Most of the pigs raised by the farmers were sold  to the well-off 10%. But many farmers could afford to keep one pig back, and so the household prepared for a major pig-feast, in which every part of the pig was somehow cooked and served. That’s why it’s ham and sausages and trotters and jellied pork brisket  and ribs at Christmas. For three days, there was no barley gruel, no over cooked cabbage. For three days, people ate pork meat in whatever form it came – including the boiled head. And then the pig was gone and it was back to gruel, to days spent dreaming about NEXT Christmas and all that wonderful, delicious food.

These days, we don’t exactly revert to living off gruel and cabbage after the holidays. Major problem from a waistline perspective (those historical ancestors of ours probably didn’t worry all that much about being overweight – or how they’d look in a bikini) On the other hand, few of us risk starvation in the months of March and April, traditionally the months when food supplies were at their lowest.


Tradition has it gifts are distributed by a goat…

We don’t do the buffet thing in my home. It requires much more time for preparations than I have, and besides, we’re more into salads than cabbage. But we do go a bit wild and crazy with cakes and homemade candy – which is why we always need to take a very long walk before dinner. Truth be told, we’d need that same walk after dinner as well, but by then we’re too tired – and full. Besides, at three o’clock on Christmas Eve, we have that most hallowed of Swedish Christmas traditions (and I can hear you holding your breath, so excited are you at finding out what this might be. Do we dance around the traditional Christmas Goat? Do we drink huge amounts of beer and stand on our heads while yodeling? Of course not, yodeling is not a Swedish tradition!) No, dear people, at three o’clock, Swedish families across the country collect before the TV to watch… taa-daa… an hour of Disney cartoons. Yup, you heard me: the biggest moment in our Christmas celebration is when Jiminy Cricket sings “When you wish upon a star”.


These days, the goat is made of straw – and sometimes set alight

Now, so as not to leave you thinking we are somewhat ga-ga up here in the dark north, it may be appropriate to point out that this fixation with Disney cartoons stems from a time when we didn’t have any cartoons – at all. Think 1970s, think a Sweden where the cultural elite sneers at such imbecile tings as cartoons, advocating instead serious, progressive (which for some reason very often is leftist) TV programmes. Thing is, the Swedish people didn’t want serious programmes – at least not always. No, we wanted to see Donald Duck decorate the tree while Chip and Dale made life hell for him. We wanted to see Lady and the Tramp eat spaghetti. We just had to see Ferdinand the bull sit on that bumble bee. So, once a year, Swedish Television fell for the pressure and gave us one  whole hour of cartoons. On Christmas Eve. Go figure – but I suspect the cultural elite preferred cartoons to fairy tales involving a stable, a star, a pregnant Virgin and the miracle of God made man. (The 70s were very anti-religion in our neck of the woods).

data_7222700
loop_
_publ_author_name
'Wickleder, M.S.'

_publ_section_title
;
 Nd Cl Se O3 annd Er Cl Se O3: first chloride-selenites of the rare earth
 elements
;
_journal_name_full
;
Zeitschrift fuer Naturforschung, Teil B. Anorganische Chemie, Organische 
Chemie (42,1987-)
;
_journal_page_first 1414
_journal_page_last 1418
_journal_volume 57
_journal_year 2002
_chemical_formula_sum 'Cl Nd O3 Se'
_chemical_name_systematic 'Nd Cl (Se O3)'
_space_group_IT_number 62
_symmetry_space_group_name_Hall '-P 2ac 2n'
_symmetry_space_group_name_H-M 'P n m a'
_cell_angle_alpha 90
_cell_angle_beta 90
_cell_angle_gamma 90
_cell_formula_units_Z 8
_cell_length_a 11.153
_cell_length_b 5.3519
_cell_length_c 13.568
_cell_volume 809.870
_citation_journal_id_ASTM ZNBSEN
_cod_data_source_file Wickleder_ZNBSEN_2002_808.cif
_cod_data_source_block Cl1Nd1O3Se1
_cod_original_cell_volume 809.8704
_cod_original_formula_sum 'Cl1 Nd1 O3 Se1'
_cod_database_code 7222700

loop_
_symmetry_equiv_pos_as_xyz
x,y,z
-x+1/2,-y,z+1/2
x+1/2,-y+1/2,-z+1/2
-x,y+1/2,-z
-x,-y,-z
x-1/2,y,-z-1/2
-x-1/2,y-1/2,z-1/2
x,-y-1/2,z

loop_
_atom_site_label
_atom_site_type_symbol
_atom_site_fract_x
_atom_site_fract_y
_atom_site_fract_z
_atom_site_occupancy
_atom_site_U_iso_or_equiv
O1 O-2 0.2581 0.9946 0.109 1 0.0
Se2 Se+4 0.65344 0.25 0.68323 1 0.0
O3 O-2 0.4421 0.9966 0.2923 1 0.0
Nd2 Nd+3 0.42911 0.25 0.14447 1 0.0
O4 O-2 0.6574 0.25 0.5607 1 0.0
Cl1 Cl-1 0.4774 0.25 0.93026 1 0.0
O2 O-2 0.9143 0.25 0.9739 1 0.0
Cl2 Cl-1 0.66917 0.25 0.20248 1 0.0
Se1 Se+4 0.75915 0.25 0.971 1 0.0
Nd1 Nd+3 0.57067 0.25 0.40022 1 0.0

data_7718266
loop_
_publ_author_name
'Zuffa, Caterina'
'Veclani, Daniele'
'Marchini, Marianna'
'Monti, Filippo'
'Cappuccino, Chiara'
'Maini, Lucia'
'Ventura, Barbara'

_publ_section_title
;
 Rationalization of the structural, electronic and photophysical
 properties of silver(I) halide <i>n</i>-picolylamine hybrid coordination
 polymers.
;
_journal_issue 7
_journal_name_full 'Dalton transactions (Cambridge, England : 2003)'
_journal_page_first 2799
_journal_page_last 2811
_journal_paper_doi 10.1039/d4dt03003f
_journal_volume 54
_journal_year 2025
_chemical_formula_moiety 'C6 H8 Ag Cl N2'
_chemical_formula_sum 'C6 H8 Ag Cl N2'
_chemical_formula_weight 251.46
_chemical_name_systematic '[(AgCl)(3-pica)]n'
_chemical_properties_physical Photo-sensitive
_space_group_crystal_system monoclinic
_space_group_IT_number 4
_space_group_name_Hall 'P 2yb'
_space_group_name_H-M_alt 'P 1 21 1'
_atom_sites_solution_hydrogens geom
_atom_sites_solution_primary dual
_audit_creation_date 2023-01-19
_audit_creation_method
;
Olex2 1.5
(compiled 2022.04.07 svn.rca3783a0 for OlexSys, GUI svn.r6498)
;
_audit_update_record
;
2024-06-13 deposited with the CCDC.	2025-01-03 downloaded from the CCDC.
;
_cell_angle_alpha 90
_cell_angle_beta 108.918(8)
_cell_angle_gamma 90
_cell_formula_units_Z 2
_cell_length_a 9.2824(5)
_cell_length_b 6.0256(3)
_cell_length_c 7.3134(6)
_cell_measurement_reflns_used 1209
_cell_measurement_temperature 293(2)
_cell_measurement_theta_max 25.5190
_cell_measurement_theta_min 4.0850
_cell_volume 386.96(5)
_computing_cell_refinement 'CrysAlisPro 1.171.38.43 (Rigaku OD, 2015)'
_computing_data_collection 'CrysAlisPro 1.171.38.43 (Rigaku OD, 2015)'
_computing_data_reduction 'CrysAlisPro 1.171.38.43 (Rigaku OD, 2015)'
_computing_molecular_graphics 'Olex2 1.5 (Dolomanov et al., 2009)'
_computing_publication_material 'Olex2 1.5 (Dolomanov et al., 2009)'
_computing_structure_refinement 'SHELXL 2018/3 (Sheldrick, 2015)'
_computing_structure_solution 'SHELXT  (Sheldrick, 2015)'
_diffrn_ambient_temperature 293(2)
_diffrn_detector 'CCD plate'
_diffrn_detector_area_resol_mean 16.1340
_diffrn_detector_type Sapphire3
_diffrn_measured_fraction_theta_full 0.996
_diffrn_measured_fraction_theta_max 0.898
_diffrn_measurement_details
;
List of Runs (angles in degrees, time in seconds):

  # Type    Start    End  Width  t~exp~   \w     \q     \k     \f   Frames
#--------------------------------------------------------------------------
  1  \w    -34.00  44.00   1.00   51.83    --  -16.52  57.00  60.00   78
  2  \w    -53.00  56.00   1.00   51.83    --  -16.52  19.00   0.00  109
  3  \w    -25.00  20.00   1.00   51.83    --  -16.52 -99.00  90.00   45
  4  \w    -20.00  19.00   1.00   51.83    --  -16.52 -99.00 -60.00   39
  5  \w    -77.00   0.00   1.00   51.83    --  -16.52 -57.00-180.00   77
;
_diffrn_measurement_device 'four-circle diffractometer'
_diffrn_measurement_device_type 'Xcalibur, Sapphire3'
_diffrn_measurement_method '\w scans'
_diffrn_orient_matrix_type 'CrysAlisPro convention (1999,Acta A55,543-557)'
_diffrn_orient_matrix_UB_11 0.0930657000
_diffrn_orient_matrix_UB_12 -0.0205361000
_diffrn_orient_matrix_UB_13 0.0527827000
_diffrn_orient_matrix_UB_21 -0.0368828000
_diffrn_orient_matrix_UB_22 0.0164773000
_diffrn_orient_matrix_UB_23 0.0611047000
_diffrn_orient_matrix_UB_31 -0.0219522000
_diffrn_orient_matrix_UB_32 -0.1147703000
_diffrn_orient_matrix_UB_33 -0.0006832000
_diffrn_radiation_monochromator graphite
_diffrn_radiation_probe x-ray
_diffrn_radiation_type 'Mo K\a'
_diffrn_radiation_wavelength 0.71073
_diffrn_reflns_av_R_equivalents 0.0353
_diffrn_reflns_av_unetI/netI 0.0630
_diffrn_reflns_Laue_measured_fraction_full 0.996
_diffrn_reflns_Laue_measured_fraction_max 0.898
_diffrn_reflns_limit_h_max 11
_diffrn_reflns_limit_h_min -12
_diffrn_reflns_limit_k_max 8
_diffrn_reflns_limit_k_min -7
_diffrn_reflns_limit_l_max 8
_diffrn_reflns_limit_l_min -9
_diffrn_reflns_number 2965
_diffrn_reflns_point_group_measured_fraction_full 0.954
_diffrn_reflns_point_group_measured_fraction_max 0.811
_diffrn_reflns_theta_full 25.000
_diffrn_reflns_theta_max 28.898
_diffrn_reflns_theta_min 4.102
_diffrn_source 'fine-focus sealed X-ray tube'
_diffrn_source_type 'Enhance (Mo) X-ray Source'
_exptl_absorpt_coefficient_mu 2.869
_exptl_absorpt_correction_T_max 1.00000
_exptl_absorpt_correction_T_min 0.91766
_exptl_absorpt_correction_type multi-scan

Our family doesn’t watch the cartoons. Obviously, we are not your typical Swedish family, seeing as we don’t eat traditional Swedish Christmas fare nor do the traditional Swedish Christmas things involving Donald Duck. Instead, we engage in deadly combat over various board games. In our family, we don’t believe in that drivel about participating being more important than winning. We go for the winning – all of us. We are poor winners (yes, we gloat)  and pretty bad losers (yes, we sulk). But hey, it’s Christmas, and soon we’ll be distributing the presents under the Christmas tree, so the winner gloats less than usual and the losers decide it was pure luck, not skill, that had the winner winning, and so they need sulk no more.

Hubby and I end our Christmas celebration in front of the fire. The kids – however adult they may be – are playing yet another round of board games in the kitchen, and they’re laughing and arguing at the same time, with Only Daughter protesting it isn’t fair when all three of her brothers band together to wipe her off the Risk board. It is nice to hear them squabble, to have them home. It is even nicer to snuggle up close to the man of my life and hear him wish me a Merry Christmas. This, after all, is what Christmas is all about: the people around us, the people we love and care for.

800px-Starry_Night_Over_the_RhoneSo maybe it’s not a bad idea to follow Jiminy Cricket’s advice and wish upon a star. Wish for peace in the year to come, wish for health for your loved ones. Wish for many, many future Christmases we can celebrate together. My family. The single most important thing in my life. God bless them all – God bless you all, and may you have the Christmas of your dreams, no matter where you are.

No rest for the weary

Is it only me, or are more and more of us living lives that balance on a cutting edge? So much to do, so many social media to keep up with, and so very little time … Of course, we have as much time now as people did fifty years ago, or a century ago. Actually, one could argue we have more time today as we live longer. Or? I can hear you falling over laughing – or crying, depending on your mood.